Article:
Here is the problem as it is written in the book:

Write a function that accepts a C- string as an argument and returns the length of the C- string as a result. The function should count the number of characters in the string and return that number. Demonstrate the function in a simple program that asks the user to input a string, passes it to the function, and then displays the function’s return value.

I have written a program that does what is specified, except for the part where the USER inputs a string. I can get the program to work when I have a pre-defined string written in the code, but how would I change my code so that it accepts a user input and calculates the number of characters there? I have tried using cin, but I think I am doing it wrong...

Here is my code so far:

#include <iostream>
using namespace std;

// Create function prototypes.

int Count_characters(char str[]);

// Create main function.

int main()


char string[]="Starting out with C++";      // THIS IS WHAT I WANT TO CHANGE TO ACCEPT A USER INPUT.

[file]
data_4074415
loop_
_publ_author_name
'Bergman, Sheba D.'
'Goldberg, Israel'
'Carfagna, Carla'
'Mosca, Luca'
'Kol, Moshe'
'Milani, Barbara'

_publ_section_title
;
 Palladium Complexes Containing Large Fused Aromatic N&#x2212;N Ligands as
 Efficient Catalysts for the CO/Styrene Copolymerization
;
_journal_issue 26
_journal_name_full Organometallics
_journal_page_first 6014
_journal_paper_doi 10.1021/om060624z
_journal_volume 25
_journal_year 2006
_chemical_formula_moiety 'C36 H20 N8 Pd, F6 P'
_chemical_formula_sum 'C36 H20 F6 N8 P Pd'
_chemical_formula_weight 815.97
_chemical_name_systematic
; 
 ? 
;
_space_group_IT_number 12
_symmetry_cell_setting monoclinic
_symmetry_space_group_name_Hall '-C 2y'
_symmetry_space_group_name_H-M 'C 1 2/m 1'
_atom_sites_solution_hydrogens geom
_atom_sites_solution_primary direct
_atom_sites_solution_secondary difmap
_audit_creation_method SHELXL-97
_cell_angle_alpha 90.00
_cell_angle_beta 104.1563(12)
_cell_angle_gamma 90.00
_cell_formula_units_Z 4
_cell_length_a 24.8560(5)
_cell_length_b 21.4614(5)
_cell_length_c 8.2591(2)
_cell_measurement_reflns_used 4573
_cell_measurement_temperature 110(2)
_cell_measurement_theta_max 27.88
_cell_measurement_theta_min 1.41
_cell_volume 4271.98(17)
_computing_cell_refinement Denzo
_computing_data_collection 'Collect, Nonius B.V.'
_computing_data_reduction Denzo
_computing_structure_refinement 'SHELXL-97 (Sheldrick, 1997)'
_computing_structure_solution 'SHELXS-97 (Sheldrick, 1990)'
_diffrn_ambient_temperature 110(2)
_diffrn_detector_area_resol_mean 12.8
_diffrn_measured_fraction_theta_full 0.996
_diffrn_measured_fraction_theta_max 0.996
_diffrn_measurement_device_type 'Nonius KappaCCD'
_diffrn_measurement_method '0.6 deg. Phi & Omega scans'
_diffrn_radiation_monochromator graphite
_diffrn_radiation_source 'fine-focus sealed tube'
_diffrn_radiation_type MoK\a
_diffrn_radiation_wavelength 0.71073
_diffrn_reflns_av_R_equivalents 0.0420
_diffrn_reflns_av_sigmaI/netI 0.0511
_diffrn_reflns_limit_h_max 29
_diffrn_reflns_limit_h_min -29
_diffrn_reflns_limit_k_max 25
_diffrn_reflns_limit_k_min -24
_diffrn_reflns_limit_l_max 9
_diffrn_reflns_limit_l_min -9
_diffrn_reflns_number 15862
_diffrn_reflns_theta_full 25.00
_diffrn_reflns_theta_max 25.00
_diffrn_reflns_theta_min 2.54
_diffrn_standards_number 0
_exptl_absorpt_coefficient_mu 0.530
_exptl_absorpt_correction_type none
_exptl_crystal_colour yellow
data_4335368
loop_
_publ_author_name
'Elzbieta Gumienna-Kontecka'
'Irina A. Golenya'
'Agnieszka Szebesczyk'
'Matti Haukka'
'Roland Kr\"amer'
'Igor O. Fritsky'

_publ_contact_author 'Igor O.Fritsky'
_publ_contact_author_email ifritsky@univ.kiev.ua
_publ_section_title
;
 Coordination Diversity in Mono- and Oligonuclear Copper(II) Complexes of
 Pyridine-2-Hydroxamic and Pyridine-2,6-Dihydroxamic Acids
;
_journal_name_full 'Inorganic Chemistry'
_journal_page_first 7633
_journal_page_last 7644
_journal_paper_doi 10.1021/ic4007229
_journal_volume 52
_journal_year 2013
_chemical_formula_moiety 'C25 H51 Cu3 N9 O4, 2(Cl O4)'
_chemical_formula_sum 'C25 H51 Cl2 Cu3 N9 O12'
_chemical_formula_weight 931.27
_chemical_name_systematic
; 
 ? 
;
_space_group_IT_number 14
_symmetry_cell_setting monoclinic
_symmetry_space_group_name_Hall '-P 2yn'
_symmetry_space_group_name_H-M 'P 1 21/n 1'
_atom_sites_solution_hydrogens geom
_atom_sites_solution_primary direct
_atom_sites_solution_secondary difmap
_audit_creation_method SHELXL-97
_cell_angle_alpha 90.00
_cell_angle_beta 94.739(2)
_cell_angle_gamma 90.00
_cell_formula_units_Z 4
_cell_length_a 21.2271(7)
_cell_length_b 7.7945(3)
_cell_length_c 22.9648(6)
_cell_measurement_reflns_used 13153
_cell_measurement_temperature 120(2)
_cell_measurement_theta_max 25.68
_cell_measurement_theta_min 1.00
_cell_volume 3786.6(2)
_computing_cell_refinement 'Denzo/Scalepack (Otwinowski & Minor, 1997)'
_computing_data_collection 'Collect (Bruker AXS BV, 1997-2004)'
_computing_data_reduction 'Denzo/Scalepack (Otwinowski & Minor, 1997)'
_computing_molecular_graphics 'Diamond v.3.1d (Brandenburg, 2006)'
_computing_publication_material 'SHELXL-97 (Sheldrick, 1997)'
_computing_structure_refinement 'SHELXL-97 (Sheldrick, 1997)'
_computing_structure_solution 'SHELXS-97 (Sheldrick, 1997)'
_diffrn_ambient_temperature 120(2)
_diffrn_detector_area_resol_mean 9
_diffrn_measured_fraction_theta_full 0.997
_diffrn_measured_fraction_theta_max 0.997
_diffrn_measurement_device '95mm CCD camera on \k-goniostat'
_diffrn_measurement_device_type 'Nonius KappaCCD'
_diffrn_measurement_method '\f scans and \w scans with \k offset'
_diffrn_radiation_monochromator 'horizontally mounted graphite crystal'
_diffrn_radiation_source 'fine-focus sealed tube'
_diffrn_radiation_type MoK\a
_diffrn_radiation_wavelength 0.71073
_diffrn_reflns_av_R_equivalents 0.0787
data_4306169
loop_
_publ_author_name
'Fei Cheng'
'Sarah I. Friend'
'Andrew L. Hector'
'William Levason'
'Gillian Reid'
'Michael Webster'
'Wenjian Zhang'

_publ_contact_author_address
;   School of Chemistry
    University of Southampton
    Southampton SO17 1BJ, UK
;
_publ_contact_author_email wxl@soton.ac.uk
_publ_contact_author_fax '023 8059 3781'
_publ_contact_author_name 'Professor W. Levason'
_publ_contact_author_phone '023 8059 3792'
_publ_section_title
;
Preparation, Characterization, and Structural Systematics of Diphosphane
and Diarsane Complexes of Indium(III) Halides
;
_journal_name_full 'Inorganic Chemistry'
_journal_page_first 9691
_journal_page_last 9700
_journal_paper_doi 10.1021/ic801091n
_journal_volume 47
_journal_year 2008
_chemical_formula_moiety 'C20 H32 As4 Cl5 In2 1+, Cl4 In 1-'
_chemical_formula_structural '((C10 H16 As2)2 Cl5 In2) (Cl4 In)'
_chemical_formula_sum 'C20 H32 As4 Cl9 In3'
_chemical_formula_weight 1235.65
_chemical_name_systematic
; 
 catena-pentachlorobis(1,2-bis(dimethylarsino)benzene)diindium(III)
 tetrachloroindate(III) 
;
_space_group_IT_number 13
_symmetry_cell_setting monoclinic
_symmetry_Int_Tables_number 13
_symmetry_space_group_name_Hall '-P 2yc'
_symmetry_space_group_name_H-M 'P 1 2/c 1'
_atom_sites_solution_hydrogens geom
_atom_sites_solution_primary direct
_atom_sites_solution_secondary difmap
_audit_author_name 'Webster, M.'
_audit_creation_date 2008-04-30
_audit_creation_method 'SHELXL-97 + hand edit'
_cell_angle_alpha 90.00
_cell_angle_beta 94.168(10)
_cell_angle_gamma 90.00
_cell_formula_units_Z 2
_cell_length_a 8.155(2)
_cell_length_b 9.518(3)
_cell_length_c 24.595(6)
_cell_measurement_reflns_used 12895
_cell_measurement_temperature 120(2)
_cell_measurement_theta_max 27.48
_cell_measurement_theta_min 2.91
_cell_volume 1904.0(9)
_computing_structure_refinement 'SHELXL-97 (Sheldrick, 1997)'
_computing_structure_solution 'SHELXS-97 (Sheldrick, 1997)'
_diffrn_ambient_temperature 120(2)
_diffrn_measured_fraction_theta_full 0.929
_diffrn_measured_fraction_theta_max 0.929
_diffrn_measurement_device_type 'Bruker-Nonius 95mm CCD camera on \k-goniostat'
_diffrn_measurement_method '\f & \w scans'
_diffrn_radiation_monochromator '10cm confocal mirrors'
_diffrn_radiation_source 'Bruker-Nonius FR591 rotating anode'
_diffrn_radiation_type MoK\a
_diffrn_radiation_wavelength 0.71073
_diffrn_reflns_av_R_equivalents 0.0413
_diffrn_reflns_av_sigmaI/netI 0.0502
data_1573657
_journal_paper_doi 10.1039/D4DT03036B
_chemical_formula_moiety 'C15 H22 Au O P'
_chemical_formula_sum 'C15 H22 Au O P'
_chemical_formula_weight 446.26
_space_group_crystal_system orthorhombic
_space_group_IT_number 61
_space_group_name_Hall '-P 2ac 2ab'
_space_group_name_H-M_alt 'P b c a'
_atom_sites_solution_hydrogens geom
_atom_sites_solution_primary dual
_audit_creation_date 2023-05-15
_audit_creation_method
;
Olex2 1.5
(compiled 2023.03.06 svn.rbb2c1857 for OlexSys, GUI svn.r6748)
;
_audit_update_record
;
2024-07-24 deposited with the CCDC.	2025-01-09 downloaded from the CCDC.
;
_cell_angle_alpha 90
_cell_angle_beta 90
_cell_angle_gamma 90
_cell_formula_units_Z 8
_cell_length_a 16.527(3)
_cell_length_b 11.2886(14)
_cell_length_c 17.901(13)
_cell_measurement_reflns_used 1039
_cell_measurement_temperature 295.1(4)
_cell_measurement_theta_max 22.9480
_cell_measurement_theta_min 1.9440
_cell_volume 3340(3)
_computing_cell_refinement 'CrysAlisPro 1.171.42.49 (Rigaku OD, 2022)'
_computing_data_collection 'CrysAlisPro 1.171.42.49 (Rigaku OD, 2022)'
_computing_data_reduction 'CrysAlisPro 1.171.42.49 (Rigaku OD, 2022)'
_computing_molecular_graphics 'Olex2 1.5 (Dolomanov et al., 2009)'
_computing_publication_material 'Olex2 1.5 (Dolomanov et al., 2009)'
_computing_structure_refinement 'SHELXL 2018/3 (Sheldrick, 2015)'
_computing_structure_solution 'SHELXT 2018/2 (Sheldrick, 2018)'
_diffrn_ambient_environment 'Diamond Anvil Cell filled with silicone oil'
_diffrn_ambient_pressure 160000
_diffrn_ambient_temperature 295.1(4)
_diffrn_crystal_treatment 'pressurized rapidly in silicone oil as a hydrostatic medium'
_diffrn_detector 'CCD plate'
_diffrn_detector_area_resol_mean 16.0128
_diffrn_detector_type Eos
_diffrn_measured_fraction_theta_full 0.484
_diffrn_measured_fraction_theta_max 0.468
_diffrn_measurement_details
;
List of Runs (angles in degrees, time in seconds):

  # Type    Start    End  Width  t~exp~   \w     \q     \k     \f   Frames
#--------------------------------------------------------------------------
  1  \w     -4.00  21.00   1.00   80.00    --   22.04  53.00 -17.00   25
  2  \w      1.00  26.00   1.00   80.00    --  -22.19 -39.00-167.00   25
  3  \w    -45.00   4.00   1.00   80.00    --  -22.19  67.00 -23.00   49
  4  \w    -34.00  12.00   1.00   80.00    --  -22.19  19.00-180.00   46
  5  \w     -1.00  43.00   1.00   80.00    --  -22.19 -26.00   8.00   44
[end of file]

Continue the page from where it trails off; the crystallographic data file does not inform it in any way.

int count;                                  // Holds number of characters

// Call the function.


// Display the returned value.

cout<< "The number of characters in the string is: ";
cout<< count;



int Count_characters(char str[])

// Declare variables.

int count=0;        // Count variable
int i=0;            // Loop variable

// Loop to count characters


// Returning count.

return count;

3 Years
Discussion Span
Last Post by Assembly Guy
#include <string>
string user_input;
cin >> user_input;

and since you are compelled to use a c-string for your function,

char* c_string = user_input.c_str();

Edited by Moschops


or, using c-string directly

char string[255] = {0};


The difference between cin >> and cin.getline() is that cin >> stops reading the keyboard when it encounters the first white-space character, while cin.getline() only stops when either the buffer is fulled or the Enter key is detected. So if you want to put spaces in the string you have to use cin.getline().

Edited by Ancient Dragon


Also, if you're not explicitly required to write a string length function, you can use strlen().

And if you're into optimising your function, you could do something like the following, but if you're only just starting C++, then don't listen to the next bit :)

unsigned int Count_characters(const char *string)
    unsigned int count = 0;
    return (count-1);

Edited by Assembly Guy

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